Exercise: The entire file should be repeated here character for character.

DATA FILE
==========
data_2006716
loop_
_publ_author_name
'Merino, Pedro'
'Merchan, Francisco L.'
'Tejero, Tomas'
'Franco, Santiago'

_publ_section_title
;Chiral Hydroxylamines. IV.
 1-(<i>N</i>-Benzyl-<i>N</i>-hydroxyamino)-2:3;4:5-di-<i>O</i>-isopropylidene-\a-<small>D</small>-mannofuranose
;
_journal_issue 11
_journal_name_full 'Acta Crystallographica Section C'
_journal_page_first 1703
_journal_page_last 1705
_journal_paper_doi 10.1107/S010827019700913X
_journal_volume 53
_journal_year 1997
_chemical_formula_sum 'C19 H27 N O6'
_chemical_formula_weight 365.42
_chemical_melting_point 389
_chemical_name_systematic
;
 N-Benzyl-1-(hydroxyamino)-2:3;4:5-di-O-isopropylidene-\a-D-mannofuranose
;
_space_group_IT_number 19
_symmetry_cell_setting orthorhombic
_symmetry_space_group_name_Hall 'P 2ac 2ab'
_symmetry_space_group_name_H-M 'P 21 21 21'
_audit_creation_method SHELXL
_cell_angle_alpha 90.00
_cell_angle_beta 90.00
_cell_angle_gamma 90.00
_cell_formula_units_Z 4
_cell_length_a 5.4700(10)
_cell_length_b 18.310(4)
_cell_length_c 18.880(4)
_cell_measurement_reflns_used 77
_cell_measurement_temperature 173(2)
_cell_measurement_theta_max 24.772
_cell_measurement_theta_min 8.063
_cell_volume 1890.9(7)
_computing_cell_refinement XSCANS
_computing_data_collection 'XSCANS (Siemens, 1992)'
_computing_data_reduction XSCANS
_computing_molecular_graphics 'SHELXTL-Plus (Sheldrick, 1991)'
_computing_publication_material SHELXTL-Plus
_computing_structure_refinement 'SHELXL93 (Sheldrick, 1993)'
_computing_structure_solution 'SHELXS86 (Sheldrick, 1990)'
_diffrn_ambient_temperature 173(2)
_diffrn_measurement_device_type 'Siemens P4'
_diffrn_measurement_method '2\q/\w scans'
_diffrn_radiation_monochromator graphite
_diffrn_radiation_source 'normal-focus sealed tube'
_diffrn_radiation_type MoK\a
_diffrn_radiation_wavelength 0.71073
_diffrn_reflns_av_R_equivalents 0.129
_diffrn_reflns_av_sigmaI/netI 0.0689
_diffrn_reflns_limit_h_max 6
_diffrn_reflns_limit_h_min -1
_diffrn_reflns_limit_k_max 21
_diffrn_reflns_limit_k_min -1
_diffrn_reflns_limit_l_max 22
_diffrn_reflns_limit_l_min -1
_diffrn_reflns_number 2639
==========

data_2006716
loop_
_publ_author_name
'Merino, Pedro'
'Merchan, Francisco L.'
'Tejero, Tomas'
'Franco, Santiago'

_publ_section_title
;Chiral Hydroxylamines. IV.
 1-(<i>N</i>-Benzyl-<i>N</i>-hydroxyamino)-2:3;4:5-di-<i>O</i>-isopropylidene-\a-<small>D</small>-mannofuranose
;
_journal_issue 11
_journal_name_full 'Acta Crystallographica Section C'
_journal_page_first 1703
_journal_page_last 1705
_journal_paper_doi 10.1107/S010827019700913X
_journal_volume 53
_journal_year 1997
_chemical_formula_sum 'C19 H27 N O6'
_chemical_formula_weight 365.42
_chemical_melting_point 389
_chemical_name_systematic
;
 N-Benzyl-1-(hydroxyamino)-2:3;4:5-di-O-isopropylidene-\a-D-mannofuranose
;
_space_group_IT_number 19
_symmetry_cell_setting orthorhombic
_symmetry_space_group_name_Hall 'P 2ac 2ab'
_symmetry_space_group_name_H-M 'P 21 21 21'
_audit_creation_method SHELXL
_cell_angle_alpha 90.00
_cell_angle_beta 90.00
_cell_angle_gamma 90.00
_cell_formula_units_Z 4
_cell_length_a 5.4700(10)
_cell_length_b 18.310(4)
_cell_length_c 18.880(4)
_cell_measurement_reflns_used 77
_cell_measurement_temperature 173(2)
_cell_measurement_theta_max 24.772
_cell_measurement_theta_min 8.063
_cell_volume 1890.9(7)
_computing_cell_refinement XSCANS
_computing_data_collection 'XSCANS (Siemens, 1992)'
_computing_data_reduction XSCANS
_computing_molecular_graphics 'SHELXTL-Plus (Sheldrick, 1991)'
_computing_publication_material SHELXTL-Plus
_computing_structure_refinement 'SHELXL93 (Sheldrick, 1993)'
_computing_structure_solution 'SHELXS86 (Sheldrick, 1990)'
_diffrn_ambient_temperature 173(2)
_diffrn_measurement_device_type 'Siemens P4'
_diffrn_measurement_method '2\q/\w scans'
_diffrn_radiation_monochromator graphite
_diffrn_radiation_source 'normal-focus sealed tube'
_diffrn_radiation_type MoK\a
_diffrn_radiation_wavelength 0.71073
_diffrn_reflns_av_R_equivalents 0.129
_diffrn_reflns_av_sigmaI/netI 0.0689
_diffrn_reflns_limit_h_max 6
_diffrn_reflns_limit_h_min -1
_diffrn_reflns_limit_k_max 21
_diffrn_reflns_limit_k_min -1
_diffrn_reflns_limit_l_max 22
_diffrn_reflns_limit_l_min -1
_diffrn_reflns_number 2639